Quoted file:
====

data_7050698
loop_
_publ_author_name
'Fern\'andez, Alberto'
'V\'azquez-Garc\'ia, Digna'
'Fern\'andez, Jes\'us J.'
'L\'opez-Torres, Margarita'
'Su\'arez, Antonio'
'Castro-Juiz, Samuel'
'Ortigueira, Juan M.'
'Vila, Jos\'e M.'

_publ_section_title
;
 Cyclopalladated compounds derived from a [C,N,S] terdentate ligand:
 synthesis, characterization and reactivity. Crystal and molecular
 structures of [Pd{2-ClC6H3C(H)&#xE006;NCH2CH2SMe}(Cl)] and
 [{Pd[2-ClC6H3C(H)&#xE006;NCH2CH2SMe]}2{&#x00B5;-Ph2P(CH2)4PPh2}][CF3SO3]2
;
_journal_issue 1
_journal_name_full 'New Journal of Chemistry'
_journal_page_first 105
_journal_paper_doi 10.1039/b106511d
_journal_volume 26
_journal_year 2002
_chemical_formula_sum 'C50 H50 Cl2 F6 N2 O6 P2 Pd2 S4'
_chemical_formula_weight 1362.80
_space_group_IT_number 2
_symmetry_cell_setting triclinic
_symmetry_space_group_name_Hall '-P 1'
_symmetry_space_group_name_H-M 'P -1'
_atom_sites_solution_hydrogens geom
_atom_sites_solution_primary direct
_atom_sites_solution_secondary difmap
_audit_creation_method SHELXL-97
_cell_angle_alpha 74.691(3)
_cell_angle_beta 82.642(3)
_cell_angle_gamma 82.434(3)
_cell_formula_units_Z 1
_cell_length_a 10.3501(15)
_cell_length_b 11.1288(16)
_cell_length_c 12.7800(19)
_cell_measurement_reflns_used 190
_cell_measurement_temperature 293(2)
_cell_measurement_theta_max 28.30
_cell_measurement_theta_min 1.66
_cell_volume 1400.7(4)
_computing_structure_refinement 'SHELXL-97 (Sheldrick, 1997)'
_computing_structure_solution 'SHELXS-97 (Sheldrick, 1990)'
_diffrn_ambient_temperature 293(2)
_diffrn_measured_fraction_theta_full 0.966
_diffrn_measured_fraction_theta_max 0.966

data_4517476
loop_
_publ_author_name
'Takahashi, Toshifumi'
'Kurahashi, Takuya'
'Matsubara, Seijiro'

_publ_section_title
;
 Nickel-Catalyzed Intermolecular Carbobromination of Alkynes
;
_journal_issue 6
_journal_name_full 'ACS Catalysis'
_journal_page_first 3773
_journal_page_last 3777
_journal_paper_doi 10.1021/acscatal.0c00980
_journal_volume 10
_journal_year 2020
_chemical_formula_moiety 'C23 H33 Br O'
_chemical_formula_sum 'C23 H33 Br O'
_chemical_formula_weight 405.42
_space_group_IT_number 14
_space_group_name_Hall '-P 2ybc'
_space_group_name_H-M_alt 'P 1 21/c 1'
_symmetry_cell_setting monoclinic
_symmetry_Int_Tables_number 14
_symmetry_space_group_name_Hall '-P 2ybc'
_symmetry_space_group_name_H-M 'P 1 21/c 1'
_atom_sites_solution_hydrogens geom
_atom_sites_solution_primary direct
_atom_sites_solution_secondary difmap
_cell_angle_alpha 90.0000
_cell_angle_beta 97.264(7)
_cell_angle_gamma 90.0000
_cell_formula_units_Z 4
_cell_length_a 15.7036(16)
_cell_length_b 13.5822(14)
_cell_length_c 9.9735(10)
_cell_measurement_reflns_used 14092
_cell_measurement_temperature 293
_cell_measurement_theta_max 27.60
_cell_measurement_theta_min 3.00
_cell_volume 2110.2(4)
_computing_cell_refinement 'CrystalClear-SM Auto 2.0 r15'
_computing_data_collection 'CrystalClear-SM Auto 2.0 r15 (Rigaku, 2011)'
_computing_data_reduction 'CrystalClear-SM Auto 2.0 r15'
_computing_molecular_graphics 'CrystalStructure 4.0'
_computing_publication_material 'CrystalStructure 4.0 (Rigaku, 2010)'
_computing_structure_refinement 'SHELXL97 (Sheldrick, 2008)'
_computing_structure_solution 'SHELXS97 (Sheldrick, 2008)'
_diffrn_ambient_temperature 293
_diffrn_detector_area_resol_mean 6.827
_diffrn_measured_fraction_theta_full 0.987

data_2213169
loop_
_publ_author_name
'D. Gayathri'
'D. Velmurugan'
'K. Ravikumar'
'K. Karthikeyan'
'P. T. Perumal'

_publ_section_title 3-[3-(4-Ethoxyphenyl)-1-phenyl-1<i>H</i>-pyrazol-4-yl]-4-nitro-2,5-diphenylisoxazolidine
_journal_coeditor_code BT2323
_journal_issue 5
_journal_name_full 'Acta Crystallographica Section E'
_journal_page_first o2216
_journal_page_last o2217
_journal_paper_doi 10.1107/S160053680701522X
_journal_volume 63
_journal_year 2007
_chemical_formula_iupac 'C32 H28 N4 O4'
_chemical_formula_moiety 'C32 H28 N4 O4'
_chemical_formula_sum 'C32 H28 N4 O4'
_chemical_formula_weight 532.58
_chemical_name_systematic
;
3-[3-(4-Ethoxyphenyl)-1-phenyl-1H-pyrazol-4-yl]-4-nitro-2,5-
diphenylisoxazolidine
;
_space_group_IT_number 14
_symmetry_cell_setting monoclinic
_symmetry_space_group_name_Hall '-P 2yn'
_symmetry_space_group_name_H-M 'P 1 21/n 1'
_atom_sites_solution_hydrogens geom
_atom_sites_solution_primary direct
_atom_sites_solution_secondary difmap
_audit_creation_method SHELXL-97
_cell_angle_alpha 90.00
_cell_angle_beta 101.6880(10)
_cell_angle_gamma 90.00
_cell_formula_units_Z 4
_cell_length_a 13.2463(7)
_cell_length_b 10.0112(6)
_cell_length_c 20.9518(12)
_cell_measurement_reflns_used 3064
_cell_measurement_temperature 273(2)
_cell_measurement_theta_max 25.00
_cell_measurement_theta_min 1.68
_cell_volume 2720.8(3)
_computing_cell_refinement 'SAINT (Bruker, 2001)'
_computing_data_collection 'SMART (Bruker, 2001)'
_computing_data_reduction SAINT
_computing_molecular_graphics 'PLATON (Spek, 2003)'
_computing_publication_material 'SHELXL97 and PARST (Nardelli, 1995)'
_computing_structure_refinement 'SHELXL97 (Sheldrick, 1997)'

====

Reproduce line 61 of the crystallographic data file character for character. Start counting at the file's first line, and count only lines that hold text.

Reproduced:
;